Republican Sen. Kurt Schaefer said the city has yet to show the need for the ban.
"It seems ill-advised and arbitrary to me," Schaefer said.
The issue of Columbia's proposed bag ban came to a head during a House Energy and Environment Committee hearing Tuesday, Feb. 10.
Rep. Dan Shaul, R-Jefferson County, introduced a bill that would prohibit any city or municipality from imposing a plastic bag ban or fee.
A lot of criticism was directed at Columbia's proposed ban during the hearing and some of that came from Americans for Prosperity Deputy State Director Rachel Payton.
"The city of Columbia is getting in the way of the consumer and the retailer and we are asking the state to let the consumer have a choice and not allow the city to get in the way of our choice," Payton said.
Opponents of the bill and proponents of Columbia's proposed measure point to the issue of local control.
"I am concerned at any point where the state government tries to come in and limits the local control on an issue such as this," Democratic Rep. Kip Kendrick said.
Kendrick did not say whether or not Columbia City Council members should support the bag ban.
"I haven't researched it enough to know how I stand on that issue," Kendrick said.
Rep. Caleb Rowden supports Shaul's bill.
"I certainly don't believe it's the job of the Columbia City Council to tell a private business what they can or can't do and what bags they can or can't use," Rowden said.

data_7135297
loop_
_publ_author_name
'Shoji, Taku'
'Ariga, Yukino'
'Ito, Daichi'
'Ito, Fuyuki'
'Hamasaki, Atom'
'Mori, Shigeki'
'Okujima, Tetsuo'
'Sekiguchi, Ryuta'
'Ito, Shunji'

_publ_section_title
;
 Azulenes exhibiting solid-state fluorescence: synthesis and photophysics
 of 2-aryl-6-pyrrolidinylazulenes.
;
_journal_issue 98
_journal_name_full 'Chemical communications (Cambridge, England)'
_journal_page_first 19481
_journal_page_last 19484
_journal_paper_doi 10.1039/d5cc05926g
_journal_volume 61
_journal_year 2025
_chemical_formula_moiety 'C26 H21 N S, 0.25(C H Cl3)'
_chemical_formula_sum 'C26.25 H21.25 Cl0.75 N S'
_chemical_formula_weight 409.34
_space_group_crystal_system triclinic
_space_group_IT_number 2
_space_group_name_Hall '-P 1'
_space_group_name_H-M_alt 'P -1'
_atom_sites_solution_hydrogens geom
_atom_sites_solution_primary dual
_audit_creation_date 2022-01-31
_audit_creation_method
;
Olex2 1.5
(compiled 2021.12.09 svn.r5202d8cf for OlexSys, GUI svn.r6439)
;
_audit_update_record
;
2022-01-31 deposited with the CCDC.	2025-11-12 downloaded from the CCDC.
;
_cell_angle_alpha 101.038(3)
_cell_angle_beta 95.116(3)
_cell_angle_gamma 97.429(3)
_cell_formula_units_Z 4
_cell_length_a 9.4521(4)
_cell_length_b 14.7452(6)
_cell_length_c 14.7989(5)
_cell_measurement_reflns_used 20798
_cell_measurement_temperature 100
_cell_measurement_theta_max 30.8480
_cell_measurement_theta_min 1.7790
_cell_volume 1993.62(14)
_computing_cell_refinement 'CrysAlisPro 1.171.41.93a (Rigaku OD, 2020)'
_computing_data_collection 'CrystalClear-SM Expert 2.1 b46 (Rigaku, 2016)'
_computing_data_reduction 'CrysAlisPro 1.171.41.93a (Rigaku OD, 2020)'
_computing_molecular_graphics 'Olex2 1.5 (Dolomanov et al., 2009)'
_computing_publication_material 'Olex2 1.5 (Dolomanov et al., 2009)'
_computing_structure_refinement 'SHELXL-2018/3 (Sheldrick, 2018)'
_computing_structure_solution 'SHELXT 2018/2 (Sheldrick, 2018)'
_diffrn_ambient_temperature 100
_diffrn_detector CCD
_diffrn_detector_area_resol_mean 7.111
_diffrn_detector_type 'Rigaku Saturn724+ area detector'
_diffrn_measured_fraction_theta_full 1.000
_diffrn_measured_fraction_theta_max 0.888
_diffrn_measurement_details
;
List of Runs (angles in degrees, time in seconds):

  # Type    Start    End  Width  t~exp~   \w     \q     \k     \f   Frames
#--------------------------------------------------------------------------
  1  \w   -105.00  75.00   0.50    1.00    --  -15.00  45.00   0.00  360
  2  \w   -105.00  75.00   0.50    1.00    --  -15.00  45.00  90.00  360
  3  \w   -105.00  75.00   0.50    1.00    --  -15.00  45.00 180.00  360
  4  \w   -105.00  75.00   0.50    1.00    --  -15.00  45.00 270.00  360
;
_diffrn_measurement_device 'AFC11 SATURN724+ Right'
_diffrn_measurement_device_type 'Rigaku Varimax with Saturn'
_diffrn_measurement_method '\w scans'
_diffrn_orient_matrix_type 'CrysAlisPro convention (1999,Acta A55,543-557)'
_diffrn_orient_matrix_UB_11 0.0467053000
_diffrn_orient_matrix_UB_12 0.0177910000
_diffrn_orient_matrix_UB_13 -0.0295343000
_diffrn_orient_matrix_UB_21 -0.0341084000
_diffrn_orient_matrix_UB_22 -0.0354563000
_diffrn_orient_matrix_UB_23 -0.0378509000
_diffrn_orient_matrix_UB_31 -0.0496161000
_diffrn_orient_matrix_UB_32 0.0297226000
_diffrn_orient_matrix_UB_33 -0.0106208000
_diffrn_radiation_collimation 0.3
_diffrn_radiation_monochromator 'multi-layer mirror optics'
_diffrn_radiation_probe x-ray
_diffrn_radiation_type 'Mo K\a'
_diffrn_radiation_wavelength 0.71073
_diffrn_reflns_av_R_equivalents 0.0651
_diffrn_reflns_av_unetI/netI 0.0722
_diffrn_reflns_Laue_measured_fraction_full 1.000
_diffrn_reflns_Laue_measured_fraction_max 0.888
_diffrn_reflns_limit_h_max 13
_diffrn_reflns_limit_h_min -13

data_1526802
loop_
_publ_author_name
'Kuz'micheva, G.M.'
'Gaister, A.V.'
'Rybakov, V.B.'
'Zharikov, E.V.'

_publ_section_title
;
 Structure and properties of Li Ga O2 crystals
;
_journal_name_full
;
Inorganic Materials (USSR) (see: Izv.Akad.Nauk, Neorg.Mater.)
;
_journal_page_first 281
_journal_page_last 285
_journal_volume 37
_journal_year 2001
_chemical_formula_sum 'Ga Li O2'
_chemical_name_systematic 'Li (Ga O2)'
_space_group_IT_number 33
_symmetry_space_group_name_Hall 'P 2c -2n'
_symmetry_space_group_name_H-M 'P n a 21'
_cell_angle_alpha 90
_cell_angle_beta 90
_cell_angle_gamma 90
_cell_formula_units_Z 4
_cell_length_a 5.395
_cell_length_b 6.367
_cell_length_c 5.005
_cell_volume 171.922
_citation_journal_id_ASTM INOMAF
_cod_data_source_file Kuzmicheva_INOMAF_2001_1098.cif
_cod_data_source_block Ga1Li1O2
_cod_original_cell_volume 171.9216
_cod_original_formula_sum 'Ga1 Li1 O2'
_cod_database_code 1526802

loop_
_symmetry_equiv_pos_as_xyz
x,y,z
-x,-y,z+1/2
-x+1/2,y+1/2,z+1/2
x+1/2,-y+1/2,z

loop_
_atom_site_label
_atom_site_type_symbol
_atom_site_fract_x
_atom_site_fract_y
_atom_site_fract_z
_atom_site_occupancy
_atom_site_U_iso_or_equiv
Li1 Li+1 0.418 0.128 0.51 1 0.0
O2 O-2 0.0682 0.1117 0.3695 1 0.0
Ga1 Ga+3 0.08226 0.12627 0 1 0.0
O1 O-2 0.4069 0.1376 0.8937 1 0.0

Rowden says he opposes Columbia's proposed bag ban and says they lack the authority to pass the ordinance.
"Ultimately I think if they pass it, it gets thrown out in court," Rowden said. "I'm not sure it matters in the long run."
Rep. Chuck Basye represents the western part of Columbia and he is supportive of Shaul's bill.
"I think the premise [of the bill] is perfectly fine," Basye said.
He also advised the city council to not pass the bag ban.
"We ought to leave it exactly as it is right now," Basye said.
Schaefer said the council must convince residents the bag ban is the right thing to do.
"I think the case they have to make is that somehow, from a public policy perspective, the cost that's going to get passed on to customers at those stores, is with the harm they're trying to prevent," Schaefer said.
Schaefer also said there are other pressing issues the city should address.
"I really don't think it's that big of a problem," Schaefer said. "I think crime is a much bigger issue in Columbia. I think the conditions of roads are a much bigger issue in Columbia and frankly, I would like to see them address some of those things that are core governmental functions before they get to plastic bags."
Republican Rep. Caleb Jones and Rep. Stephen Webber did not respond to requests for comment on this story.
The city council could vote on the proposed ban as early as their meeting on Monday, Mar. 2.
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